Saturday, October 4, 2014

Bunker Hill - Nathaniel Philbrick

Before there was ever a Revolution, the conflict between Great Britain and her American colonies was a series of uncertain skirmishes. Though rebels - Philbrick's so-called "patriots" - cast aspersions, snowballs, and occasionally stones at British rule and, sometimes, British soldiers, there was hardly any formal rebellion to speak of, much less revolution. Nathaniel Philbrick looks at the political and social affairs in Boston, of the Massachusetts colony, during the late 1760s into the 1770s. To label these as 'pre-revolutionary' times would be a mistake - it was never fated that the colonies would rebel. This point is crucial to Philbrick's work: the struggles and negotiations, conflicts and missteps by both the rebels and the British could have ended with capitulations, retreats, or treaties. The British could have abandoned the colonies, or the young Americans could have abandoned their rebellion. War was never assured.

In mustering the collective will to fight an uncertain struggle, Philbrick shows the evolving negotiation of what would become an American identity. Here it seems true that history is not only written by the winners, it is simply written by the survivors. The names Washington and Hamilton, Franklin and Adams, have come down to us not simply for the role they played in a successful rebellion, but by dint of their having survived it to grow their legacy. Philbrick introduces us to Dr. Joseph Warren, one of mid-18th century Boston's most well-regarded citizens. As president of the Massachusetts Provincial Congress, Warren led the likes of Paul Revere and John Hancock towards a cause which would become revolution. As they struggled to define an identity that was neither simply British nor rebel, Warren published work deriding British authority, led meetings to assess how community leaders would represent themselves, both to loyalists and the British government, and eventually resigned his leadership to fight alongside his fellow rebels in the militia. It would cost him his life. If we are looking for a moment when Massachusetts truly turned towards revolutionary aims, we could do worse than Warren's forsaking political measures for arms.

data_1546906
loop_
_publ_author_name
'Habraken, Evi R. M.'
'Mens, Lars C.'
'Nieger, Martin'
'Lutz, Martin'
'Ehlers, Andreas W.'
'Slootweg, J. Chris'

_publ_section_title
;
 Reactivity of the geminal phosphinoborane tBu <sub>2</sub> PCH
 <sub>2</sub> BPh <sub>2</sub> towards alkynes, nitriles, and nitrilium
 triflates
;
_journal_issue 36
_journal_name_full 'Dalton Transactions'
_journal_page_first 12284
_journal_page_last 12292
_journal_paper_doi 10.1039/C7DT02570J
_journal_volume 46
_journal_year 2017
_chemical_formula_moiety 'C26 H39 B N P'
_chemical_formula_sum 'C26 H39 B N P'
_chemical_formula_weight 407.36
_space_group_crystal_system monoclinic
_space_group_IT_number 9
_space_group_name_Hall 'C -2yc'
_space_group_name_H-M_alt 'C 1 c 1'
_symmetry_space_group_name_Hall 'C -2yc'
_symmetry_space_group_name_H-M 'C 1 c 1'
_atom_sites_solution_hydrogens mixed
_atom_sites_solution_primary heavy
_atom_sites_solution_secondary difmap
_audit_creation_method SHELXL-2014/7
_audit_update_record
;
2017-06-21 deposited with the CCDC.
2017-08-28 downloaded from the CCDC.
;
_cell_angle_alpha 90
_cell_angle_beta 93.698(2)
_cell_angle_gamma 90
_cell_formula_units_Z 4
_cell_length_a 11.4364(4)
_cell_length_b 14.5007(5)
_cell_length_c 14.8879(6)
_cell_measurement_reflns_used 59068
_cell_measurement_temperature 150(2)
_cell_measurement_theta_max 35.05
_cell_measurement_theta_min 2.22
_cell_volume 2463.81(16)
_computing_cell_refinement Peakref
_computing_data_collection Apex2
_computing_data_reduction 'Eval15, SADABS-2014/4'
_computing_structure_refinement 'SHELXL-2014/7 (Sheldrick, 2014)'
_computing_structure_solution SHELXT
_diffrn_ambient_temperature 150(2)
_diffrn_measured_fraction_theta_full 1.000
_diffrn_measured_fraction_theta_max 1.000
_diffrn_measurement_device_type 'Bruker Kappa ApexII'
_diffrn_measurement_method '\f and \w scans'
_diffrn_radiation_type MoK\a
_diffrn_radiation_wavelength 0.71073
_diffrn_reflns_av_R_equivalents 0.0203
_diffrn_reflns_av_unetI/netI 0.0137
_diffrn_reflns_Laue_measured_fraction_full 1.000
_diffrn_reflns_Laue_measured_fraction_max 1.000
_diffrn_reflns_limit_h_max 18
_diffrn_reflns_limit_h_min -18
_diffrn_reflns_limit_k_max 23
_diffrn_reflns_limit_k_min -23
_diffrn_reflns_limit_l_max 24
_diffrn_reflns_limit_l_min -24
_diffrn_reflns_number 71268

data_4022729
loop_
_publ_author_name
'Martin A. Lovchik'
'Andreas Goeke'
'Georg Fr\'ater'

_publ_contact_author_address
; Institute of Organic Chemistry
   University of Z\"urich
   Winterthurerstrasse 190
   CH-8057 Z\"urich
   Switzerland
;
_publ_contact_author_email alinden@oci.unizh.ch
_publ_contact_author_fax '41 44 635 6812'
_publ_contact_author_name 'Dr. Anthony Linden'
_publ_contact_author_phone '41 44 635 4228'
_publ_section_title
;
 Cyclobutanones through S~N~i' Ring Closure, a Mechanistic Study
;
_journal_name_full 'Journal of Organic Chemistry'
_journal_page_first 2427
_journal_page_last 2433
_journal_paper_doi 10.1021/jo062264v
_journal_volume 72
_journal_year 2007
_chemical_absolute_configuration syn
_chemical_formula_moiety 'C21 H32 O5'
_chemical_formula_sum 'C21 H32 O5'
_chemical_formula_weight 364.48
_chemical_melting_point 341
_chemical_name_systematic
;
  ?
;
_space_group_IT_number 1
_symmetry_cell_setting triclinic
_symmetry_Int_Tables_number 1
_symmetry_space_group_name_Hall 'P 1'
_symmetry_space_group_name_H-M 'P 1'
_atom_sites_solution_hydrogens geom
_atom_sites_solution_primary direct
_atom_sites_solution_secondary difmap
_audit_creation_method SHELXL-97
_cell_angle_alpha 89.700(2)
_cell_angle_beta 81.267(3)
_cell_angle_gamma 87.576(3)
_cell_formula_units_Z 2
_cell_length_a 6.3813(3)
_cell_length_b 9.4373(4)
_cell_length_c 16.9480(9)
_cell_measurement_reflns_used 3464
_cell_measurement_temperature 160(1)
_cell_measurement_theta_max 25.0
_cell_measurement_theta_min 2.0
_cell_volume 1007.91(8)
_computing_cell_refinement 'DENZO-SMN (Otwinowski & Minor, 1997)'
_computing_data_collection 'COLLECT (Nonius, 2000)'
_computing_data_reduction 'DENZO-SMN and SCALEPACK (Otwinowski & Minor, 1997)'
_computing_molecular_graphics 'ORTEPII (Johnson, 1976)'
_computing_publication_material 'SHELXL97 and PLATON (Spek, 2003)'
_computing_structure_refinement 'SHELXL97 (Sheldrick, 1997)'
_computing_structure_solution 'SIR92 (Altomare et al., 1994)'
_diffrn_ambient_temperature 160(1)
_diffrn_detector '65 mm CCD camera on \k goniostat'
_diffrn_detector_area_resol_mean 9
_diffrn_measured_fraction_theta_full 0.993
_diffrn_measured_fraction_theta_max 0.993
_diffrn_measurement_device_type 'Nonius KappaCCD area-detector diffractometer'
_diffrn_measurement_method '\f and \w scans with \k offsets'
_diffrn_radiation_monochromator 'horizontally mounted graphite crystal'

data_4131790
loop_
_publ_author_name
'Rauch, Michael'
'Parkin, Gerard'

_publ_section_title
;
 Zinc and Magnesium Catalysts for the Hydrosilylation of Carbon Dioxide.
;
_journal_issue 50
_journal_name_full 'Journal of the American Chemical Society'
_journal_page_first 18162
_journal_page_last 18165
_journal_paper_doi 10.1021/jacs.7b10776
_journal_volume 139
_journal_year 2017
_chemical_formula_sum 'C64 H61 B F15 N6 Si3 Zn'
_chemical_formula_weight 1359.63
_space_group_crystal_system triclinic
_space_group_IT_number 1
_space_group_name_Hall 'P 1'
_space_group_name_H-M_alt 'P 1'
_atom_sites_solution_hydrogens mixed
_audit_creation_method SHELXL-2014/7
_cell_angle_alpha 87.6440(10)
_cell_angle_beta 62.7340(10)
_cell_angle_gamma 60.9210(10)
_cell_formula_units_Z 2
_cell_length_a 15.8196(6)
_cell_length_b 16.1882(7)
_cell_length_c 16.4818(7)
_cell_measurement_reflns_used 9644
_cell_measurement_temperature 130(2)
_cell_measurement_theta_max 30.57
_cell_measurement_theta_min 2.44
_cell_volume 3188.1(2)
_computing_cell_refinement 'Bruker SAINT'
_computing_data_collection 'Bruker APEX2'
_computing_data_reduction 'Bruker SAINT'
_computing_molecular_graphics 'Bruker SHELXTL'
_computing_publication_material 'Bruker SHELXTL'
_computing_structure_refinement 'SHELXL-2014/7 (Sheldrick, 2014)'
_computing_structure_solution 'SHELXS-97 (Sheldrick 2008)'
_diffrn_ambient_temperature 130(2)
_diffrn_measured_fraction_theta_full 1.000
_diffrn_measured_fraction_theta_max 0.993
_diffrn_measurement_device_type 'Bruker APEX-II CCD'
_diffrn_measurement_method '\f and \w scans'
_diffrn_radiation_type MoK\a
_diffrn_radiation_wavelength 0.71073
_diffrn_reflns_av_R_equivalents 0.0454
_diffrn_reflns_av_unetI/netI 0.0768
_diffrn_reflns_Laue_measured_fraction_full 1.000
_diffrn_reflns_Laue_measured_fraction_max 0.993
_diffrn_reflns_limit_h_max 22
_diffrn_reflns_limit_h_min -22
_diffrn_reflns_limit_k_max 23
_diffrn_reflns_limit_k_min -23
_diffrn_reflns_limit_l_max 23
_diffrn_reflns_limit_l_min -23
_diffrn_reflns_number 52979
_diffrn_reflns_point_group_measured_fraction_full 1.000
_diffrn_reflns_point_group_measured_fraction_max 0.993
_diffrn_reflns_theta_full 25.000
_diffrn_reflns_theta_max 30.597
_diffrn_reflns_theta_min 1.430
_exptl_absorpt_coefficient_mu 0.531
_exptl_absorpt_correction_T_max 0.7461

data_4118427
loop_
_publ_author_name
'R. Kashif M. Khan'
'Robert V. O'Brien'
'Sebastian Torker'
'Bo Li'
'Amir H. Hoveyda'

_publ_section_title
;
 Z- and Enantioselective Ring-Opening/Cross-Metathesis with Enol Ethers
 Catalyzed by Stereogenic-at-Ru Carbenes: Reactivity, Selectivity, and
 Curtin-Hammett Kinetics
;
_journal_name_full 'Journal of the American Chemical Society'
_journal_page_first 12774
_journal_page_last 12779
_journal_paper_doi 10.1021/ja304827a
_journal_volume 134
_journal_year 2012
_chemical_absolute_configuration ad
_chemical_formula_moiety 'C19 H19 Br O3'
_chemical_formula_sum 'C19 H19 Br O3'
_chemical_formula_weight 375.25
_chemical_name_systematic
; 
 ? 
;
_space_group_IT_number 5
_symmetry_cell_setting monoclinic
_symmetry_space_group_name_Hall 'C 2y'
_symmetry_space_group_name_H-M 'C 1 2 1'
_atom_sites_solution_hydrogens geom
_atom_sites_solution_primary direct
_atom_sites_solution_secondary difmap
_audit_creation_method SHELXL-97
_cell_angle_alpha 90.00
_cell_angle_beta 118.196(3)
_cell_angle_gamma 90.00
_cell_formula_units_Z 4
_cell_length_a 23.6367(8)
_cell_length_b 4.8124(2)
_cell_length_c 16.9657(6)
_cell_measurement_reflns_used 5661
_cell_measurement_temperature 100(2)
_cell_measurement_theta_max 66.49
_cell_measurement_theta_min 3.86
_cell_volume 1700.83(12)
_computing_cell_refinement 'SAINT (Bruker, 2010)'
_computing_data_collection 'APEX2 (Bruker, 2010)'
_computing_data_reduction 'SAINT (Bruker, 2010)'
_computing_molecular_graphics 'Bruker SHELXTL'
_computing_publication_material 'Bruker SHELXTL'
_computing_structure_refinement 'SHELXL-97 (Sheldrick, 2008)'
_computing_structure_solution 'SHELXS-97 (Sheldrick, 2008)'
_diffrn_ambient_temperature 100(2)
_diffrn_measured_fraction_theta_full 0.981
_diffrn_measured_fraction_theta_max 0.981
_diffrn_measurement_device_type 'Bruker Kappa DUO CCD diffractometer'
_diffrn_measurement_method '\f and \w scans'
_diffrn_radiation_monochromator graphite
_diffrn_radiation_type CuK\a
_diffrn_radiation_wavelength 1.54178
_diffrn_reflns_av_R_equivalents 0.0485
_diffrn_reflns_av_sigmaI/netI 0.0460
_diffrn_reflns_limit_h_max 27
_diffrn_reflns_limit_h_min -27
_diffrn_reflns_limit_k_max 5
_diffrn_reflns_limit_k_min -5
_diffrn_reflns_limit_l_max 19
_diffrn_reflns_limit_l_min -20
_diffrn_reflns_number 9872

Of particular interest is General George Washington. Philbrick recounts Washington's less-than-stellar early career (never gaining the British army commission he hoped for), moving towards his emergence as a mature, cautious, unifying presence for the rebels. Coming from the southern, and in many ways dominant, colony of Virginia, Washington was a much needed regional balance to what was seen as a largely northern rebellion. Navigating both the Continental Congress and differing and disperse state militias, Washington had to create both a military and political consensus where none had emerged before. Indeed, he had to do so within a military and political sphere that was being born as he was navigating it.

Clearly, during the nascent years of rebellion, much was uncertain. Philbrick turns this uncertainty into a careful and lively study about what would become the seeds of a new nation. Rather than rely upon the wisdom of distance, he digs into the moment and finds a story that remains fresh, whose legacies remain uncertain.